Smokey and the Bandit Star Burt Reynolds Dead at 82

Pour one out for the Bandit.

Legendary actor Burt Reynolds, star of iconic films like Smokey and the Bandit, The Cannonball Run, and The Longest Yard died on Thursday after going into cardiac arrest at a hospital in Florida, according to The Hollywood Reporter.

Reynolds broke out as a Hollywood leading man in the early 1970s with his standout role in the psychological thriller Deliverance, but it was his turn as outlaw trucker and Pontiac Trans-Am driver Bo “Bandit” Darville in the 1977 action comedy Smokey and the Bandit that made both him and the car pop culture icons.

That movie cemented his partnership with the equally legendary stuntman-turned-director Hal Needham, and the two teamed up four years later to deliver The Cannonball Run in 1981. The movie commemorated the very real outlaw cross-country race that ran several times during the 1970s formally known as the Cannonball Baker Sea-To-Shining-Sea Memorial Trophy Dash, and it’s credited with re-popularizing the concept of cross country driving records—something a certain editor-at-large at The Drive is quite familiar with.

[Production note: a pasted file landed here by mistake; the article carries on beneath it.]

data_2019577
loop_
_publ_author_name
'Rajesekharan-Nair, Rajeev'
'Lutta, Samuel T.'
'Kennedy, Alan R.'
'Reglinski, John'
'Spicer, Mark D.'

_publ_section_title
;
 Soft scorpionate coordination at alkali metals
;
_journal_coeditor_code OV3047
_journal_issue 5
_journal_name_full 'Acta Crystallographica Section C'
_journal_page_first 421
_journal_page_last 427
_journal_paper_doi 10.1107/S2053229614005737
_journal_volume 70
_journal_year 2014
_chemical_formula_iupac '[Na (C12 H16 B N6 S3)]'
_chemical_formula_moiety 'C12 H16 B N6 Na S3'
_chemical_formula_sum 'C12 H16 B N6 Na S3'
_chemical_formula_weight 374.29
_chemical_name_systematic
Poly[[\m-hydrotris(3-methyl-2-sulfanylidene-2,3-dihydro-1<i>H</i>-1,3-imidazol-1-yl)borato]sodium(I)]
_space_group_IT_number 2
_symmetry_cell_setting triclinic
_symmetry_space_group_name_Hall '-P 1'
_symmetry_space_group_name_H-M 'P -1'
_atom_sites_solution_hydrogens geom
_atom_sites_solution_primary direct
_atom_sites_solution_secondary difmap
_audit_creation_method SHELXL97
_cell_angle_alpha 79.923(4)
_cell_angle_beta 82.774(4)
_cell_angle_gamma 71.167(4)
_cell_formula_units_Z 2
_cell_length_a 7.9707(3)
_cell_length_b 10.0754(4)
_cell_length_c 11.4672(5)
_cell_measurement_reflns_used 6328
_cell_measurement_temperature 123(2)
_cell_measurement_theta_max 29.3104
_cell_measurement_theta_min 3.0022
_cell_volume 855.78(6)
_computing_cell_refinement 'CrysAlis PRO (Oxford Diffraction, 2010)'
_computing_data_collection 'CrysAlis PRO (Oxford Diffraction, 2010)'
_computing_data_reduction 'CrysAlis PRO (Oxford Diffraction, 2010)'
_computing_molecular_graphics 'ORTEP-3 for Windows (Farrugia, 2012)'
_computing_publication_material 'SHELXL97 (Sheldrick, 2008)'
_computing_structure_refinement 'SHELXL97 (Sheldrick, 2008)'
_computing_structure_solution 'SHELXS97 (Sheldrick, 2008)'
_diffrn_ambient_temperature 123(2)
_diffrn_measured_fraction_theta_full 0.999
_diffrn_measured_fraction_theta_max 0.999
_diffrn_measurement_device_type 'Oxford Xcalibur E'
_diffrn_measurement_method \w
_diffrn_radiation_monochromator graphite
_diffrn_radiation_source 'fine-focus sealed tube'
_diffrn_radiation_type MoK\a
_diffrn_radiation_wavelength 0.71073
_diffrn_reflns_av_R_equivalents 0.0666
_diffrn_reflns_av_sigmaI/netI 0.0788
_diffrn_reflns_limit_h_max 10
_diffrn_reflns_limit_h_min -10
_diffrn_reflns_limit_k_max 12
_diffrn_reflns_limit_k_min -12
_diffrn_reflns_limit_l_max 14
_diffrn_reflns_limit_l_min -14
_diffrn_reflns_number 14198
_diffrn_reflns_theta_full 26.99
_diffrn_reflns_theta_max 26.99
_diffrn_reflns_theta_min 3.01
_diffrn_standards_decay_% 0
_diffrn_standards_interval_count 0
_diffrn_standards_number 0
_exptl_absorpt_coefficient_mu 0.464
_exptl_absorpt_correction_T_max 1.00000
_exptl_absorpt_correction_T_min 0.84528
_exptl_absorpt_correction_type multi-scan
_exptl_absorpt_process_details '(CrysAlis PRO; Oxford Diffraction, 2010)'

Though Reynolds was the movie industry’s highest-grossing actor between 1978 and 1982, his star dimmed throughout the decade after a string of sequels, box office flops, and a few personal issues related to his flamboyant lifestyle. He returned to television before making a comeback in the 1997 film Boogie Nights as porn director Jack Horner, a role that finally earned him his first Academy Award Nomination.

His last high-profile gig was the big bad Boss Hogg in the 2005 remake of The Dukes of Hazzard, though Reynolds kept working through the end of his life, most recently signing on to an upcoming Quentin Tarantino movie called Once Upon a Time in Hollywood.

Reynold’s singular, inimitable brand of suave masculinity slowly went out of popular style over the years, and a string of recent auctions featuring his possessions would indicate a few financial struggles along the way. But Reynolds never had any regrets for how his life turned out.

“I always wanted to experience everything and go down swinging,” he concluded in his memoir, as highlighted by THR. “Well, so far, so good. I know I’m old, but I feel young. And there’s one thing they can never take away: Nobody had more fun than I did.”

And how. Reynolds will always be remembered for his macho swagger, his louche appeal, and yes, his mustache. But more importantly, he’ll be remembered for inspiring a generation of gearheads to go at life a little faster.